Dylan has already secured his place in history as a poet, performer, and “song and dance man”. In my opinion he could have stopped anytime after “Blood On The Tracks” and his place would have been secured as the best songwriter in history. But Dylan has continued on and has not rested on his laurels, but has developed and continued to surprise and create masterpieces. There could be more music coming from the 71 year old Dylan in the future, we cannot be sure. But for now “Tempest” does more than enough to show that Bob has plenty to say and has no problem saying it.

It’s been such a long long time

since we loved each other and our hearts were true
one time, for one brief day, i was the man for you
last night i heard you talkin in your sleep
saying things you shouldn’t say, oh baby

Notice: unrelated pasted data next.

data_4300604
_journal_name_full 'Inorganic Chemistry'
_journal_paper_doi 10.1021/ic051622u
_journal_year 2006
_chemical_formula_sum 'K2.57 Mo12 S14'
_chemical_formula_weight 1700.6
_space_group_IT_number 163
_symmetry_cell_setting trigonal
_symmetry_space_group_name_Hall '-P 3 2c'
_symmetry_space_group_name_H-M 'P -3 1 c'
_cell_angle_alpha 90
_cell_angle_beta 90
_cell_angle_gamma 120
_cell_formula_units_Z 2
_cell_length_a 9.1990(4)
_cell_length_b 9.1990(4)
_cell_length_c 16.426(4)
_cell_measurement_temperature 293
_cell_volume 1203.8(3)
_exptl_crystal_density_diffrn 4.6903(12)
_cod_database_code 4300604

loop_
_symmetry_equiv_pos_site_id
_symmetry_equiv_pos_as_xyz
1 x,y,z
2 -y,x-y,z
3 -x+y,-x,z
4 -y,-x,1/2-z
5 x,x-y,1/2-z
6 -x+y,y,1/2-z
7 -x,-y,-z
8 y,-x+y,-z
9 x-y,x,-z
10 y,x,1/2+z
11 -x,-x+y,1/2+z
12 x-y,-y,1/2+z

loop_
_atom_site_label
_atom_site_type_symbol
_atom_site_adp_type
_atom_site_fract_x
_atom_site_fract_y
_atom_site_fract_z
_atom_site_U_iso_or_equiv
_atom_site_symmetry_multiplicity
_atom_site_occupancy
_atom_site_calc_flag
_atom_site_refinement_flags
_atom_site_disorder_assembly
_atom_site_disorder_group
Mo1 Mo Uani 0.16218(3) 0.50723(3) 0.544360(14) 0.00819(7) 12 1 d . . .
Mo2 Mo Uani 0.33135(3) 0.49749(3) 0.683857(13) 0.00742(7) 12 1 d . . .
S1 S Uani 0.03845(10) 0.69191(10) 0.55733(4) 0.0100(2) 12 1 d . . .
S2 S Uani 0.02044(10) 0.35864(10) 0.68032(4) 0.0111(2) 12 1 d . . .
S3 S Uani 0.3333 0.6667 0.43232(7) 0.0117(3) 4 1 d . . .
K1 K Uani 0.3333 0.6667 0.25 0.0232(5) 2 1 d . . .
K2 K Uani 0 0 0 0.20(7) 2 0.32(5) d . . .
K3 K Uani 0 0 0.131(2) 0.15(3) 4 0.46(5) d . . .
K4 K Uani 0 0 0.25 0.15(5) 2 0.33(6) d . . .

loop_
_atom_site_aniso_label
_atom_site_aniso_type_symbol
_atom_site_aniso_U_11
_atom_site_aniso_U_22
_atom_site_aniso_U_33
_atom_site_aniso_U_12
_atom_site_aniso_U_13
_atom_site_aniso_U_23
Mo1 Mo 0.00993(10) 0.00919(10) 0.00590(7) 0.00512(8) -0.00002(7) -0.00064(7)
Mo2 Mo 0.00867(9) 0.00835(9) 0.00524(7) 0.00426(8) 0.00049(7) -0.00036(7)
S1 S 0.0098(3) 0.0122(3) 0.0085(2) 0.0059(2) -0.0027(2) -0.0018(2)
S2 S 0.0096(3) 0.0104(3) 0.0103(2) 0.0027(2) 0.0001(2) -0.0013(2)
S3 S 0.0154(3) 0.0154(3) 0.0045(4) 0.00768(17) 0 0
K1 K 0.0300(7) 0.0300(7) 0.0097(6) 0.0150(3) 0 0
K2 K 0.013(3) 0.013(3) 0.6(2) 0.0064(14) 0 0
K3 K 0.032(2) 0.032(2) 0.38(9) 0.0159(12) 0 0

you just may have to go to jail someday
is there a place we can go, is there anybody we can see?
it’s the same for you as it is for me

I ain’t seen my family in twenty years
that ain’t easy to understand, they may be dead by now
i lost track of em after they lost their land
shake it up baby, twist and shout
you know what it’s all about
what are you doing out there in the sun anyway?
don’t you know, the sun can burn your brains right out
my enemy crashed into the dust stopped dead in his tracks and he lost his
lust was run down hard and he broke apart he died in shame, he had an iron

I wear dark glasses to cover my eyes
there are secrets in em that i can’t disguise
come back baby
if i hurt your feelings, i apologize
two trains running side by side, forty miles wide
down the eastern line
you don’t have to go, i just came to you because you’re a friend of mine
i think that when my back was turned,
the whole world behind me burned
it’s been a while,
since we walked down that long, long aisle